Written by Beverly Walker
(parishioner at St. John’s)
I sometimes feel as if I’ve been around since the ark ran aground, there have been that many changes in the world since my childhood. It wasn’t until years later that I realised my youthful recollections were at least 3 generations out of sync with my peers in Ontario. I understand that Saskatchewan has since caught up. Whether that is a good thing or not, I’ll let the folk living there decide. But my childhood and early years have left me with many memories and since it is summer and no one wants to think deep thoughts on warm lazy days I will do a bit of a ramble down memory lane. Is there to be any point to it? Well that’s for you to decide when you’ve read this.
Mother was the organist in our little United Church after we left the farm and moved into the village. The organ, as electricity had not that long been introduced into the village, was a pump organ, requiring a small person to sit in a sort of well at one side and pump the bellows with a crank. This occupation was usually given to some young lad who was small enough to fit into this space – knees up around his ears almost – and pump. We ran out of boys of a suitable size and I was given the job. Some pipes in an organ require more air to produce the desired sound, especially the large lower pipes, which meant that when mother was using the foot pedals I had to pump with great vigour to keep the little pressure gauge at the correct level. It was not infrequent that mother’s voice, in a stage whisper that would have done Lady Macbeth proud, could be heard commanding, “Pump Bevie! Pump!”
My career as the organ pumper was short lived.
It was discovered that I could read music and could sing a part against the melody so I was put into the alto section of the choir. I have been warbling away in a church choir for 71 years and just might continue right up to my last gasp.
We had an Anglican church in our village – a very small structure with a membership of perhaps 30 families and a regular attendance of at least 30 people. The Bishop made an appearance once every three years, this being a three point parish. It was the smallest church both in terms of building size and congregational numbers and was always on the brink of being closed so the Bishop’s visit was of great import. Word of the impending visit spread.
Came the great Sunday, the Anglican church yard was filled with a few cars and a number of buggies and horse drawn conveyances, while horses munched their way through nets of timothy or nose bags of oats. The little church was filled to standing room only, the service at the United Church having been cancelled. The congregation even included the Jewish general storekeeper and his wife and family. Community solidarity was not lost on the Bishop and having googled the village, I’m pleased to say the little church is still holding regular services of worship.
In my early teens, we moved into the city of Winnipeg and became members of St. Paul’s United Church where my uncle was the minister and mother became the assistant organist. I was, of course, popped into the choir where I was seated next to my cousin Betty in the front row of the soprano section. Summer had come and the regular organist had gone to her cottage on Lake Winnipeg leaving mother to do the honours. Betty, on this particular Sunday, was to sing a solo. She stood up to sing opened her mouth at the appropriate moment of the introduction – and no sound came out. Mother replayed the introduction and Betty in blind panic said. “Sing, Bevie! Sing.” So I sat and sang and Betty stood and lip=synced (and you all thought lip-syncing was something new).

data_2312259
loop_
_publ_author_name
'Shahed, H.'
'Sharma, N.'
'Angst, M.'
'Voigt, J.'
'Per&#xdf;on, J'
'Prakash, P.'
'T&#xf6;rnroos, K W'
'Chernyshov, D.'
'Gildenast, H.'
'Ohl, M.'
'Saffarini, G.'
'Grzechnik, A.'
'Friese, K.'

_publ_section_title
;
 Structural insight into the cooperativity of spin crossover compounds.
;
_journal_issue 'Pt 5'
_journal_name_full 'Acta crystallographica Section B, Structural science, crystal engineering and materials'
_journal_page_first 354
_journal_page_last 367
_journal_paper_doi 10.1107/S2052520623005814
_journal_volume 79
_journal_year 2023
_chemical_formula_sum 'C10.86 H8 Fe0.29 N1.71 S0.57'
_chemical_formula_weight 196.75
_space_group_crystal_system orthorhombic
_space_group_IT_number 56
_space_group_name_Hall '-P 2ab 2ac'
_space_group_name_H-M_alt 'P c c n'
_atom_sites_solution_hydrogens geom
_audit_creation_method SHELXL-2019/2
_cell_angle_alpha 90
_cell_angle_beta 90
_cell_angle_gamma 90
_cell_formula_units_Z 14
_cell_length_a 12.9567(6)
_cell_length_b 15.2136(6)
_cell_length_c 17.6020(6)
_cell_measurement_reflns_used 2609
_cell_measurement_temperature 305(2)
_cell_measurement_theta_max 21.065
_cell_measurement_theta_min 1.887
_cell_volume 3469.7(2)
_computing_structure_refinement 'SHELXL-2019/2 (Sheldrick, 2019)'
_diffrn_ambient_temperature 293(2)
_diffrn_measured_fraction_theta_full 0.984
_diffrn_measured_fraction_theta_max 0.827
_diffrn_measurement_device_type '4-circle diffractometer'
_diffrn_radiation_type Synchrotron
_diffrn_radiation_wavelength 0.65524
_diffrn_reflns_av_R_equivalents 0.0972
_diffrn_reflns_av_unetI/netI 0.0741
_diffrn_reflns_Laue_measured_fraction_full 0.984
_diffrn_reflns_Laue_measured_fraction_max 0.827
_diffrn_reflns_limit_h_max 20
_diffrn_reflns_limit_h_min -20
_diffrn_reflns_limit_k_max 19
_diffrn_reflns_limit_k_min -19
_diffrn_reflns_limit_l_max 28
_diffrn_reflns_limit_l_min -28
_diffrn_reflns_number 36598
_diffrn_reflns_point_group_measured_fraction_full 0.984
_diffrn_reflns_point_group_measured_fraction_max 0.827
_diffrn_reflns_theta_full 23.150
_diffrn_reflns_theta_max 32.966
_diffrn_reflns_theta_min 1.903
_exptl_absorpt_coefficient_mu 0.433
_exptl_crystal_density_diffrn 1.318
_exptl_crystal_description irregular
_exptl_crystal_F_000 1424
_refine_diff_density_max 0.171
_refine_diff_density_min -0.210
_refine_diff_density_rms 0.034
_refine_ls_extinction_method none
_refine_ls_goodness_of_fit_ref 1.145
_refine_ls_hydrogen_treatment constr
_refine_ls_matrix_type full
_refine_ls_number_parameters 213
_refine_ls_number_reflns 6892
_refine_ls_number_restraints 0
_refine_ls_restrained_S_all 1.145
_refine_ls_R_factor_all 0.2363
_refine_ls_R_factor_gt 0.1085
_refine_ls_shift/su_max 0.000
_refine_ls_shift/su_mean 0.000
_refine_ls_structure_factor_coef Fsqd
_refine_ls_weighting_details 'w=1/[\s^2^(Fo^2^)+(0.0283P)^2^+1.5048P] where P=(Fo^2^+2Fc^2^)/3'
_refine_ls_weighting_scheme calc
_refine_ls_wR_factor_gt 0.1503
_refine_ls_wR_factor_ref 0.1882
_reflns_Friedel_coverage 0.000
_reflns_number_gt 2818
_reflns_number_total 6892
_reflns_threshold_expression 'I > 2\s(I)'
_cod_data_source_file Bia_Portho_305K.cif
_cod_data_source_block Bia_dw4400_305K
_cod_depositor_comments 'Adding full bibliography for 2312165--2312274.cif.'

Then there was the Sunday the Lawn Bowling League paraded into church. Mother was playing the organ that Sunday and had prepared the preludes she would play accordingly – well if it would have been a normal summer Sunday. At the last minute somebody tip-toed into the organ loft to tell her that the lawn bowlers were gathered and were ready to begin their parade into church. Now the average age of the lawn bowlers would have been seventy something. Mother paused for a moment, then from her repertoire of memorization pulled the opening chords of Handel’s “The Dead March” from the oratorio Saul. She did speed it up a little and the lawn bowlers, with great dignity, processed into their place in my memory.
What has been the point of all this? Well in this world of artificial intelligence, computers, internet, communications devices that can contain a record of our entire life, instant potatoes and microwave entrées speed is the motivator. We want to fast forward every action. We want to recreate the Federal Senate – the supposed bastion of sober second thought – rather than look at its purpose and make it fulfill that requirement. We want to recreate our religious life to more realistically reflect the society that we live in rather than examine our beliefs and find ways of expressing them in the lives we lead and the world we live in.
We are to refocus – perhaps on the lines of we were created by God in his image and are to love God and our neighbours as ourselves. We are to refresh – perhaps in our stewardship of the world we were given and in the diversity of the peoples and creatures who are here with us. We are to renew – perhaps in our commitment to the belief that if we are created in God’s image and are to carry out his commandment what should we be doing.